Solar power under scrutiny

Industry, regulators meet to weigh Md.'s options for reaching renewable energy goals in 2022

October 19, 2007|By Paul Adams | Paul Adams,SUN REPORTER

Maryland's goal to produce 2 percent of the state's electricity from the sun will be under scrutiny today by regulators and solar industry officials who are charged with reaching the target by 2022.

The two sides are meeting to discuss how to implement legislation passed last April that puts Maryland among just a few states to set such a high target for development of solar power. If successful, Maryland's plan would put enough solar panels in the state to generate 1,500 megawatts of power - roughly the equivalent of a large nuclear power plant, or three traditional fossil fuel plants.

Solar is one of several forms of renewable energy state officials are promoting to reduce greenhouse gases. But the industry has long grappled with how to get homeowners and businesses to embrace solar energy when it typically costs several times more than electricity off the power grid. A typical residential system can cost $20,000 at the low end and take a decade or more to pay for itself through energy savings.

The law addresses the cost issue in part by establishing a trading system for renewable energy credits that homeowners and businesses can sell to help pay for new solar energy systems.

Utilities must purchase a certain amount of the credits in order to meet their obligations under the state's renewable energy portfolio standard program passed in 2004. That program requires 9.5 percent of the state's energy to come from various renewable sources - including solar, wind and biomass - by 2022. Utilities that don't comply face stiff penalties.

"It doesn't matter what you really do, solar is going to be more expensive than any other source, so it's got to be either subsidized or you have to force people to do it," said E. Tyler Claggett, an energy and finance expert at the Perdue School of Business at Salisbury University.

The Energy Information Administration, the statistical arm of the Energy Department, estimates that solar power produced on an industrial scale still costs two to three times as much as electricity available on the Mid-Atlantic grid - even during the most expensive time of day in the summer. Costs are somewhat lower in states like California, Arizona and Nevada, which have aggressively pushed solar energy with various rebates and tax credits.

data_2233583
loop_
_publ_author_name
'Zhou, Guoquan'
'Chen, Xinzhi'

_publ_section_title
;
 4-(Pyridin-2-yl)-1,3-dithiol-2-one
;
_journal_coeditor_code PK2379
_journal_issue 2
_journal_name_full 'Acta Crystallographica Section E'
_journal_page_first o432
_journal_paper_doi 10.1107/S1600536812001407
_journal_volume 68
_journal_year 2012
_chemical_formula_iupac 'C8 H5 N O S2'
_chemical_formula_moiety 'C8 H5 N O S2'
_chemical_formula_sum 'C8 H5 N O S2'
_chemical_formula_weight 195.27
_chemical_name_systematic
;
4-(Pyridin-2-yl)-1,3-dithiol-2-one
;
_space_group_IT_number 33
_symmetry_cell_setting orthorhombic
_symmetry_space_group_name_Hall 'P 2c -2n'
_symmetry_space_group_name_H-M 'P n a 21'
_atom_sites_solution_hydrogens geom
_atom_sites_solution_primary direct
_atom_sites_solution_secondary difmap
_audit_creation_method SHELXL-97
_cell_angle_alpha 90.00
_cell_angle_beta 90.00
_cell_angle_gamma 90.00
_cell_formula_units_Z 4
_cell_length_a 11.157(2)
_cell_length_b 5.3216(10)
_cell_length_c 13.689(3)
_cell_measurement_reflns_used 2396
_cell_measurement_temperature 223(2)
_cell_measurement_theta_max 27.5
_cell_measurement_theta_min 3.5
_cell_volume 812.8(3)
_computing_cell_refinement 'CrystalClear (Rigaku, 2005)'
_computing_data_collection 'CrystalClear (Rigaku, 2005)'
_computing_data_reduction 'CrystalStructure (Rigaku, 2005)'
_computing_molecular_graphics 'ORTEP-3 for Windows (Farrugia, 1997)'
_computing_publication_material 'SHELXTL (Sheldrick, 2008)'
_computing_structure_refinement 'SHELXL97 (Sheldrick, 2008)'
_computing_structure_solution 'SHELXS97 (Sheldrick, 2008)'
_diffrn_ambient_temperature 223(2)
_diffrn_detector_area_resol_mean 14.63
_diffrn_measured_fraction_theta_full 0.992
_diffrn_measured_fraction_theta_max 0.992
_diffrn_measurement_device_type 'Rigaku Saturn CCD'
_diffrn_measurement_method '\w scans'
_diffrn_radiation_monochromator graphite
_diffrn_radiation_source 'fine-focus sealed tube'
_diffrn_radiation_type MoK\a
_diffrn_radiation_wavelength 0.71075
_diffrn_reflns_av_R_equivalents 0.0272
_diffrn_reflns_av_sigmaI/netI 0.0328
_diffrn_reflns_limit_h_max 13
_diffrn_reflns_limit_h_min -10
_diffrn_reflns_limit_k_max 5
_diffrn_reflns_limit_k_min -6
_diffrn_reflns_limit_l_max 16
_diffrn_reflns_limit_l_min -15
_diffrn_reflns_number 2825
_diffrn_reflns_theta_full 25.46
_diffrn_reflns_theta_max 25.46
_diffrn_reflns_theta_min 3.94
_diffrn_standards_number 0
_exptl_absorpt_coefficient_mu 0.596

Despite its less predictable climate, proponents say the Mid-Atlantic could match or surpass the growth of solar in western states if the right incentives are in place.

"It's an ambitious target," said Oguz Soysal, a renewable energy expert at Frostburg State University. "However, solar energy is something underestimated, in my opinion, for this region."

Maryland has previously promoted solar power with grants of up to $3,000 to help offset the cost of a system. Federal tax credits can shave another $2,000.

Annapolis resident Spencer Nitchie installed a $20,000 system on his roof in June. As a small business owner, he was able to take advantage of state and federal programs that cut his net cost to about $12,000. Over the course of a year, he figures he will reduce his electric bill by about a third and recover his investment in eight to 10 years.

"I watched my [electric] meter go backward on many days, so for a couple of hours every day, I'm selling power back to the grid," Nitchie said.

Maryland's plan is to adopt a renewable energy credit system similar to that of New Jersey. Builders of solar energy plants will earn credits to sell to utilities, which will purchase the power through 15-year contracts. Income from the credits provide a guaranteed flow of income to help finance and pay for the systems.

Critics say the system of credits favors deep-pocketed solar developers, who often contract with big-box retailers and manufacturers to build large solar plants. But industry officials say Maryland's law leaves room for homeowners to take advantage of the same credits, which some estimate could defray up to half the cost of a new system.

Sun Edison, the Maryland-based developer of industrial-sized solar arrays, said Maryland's program doesn't aim high enough. Currently, the law calls for development of 2 megawatts of solar power by 2008 - a target Sun Edison says the industry could meet with one project.

"The pie is smaller than it could be for all those who are eager to participate in Maryland and provide solar here," said Chris Cook, the company's senior vice president of regulatory affairs.

The Public Service Commission is holding the meeting at 10 a.m. on the 16th floor of the William Donald Schaefer Building in Baltimore.

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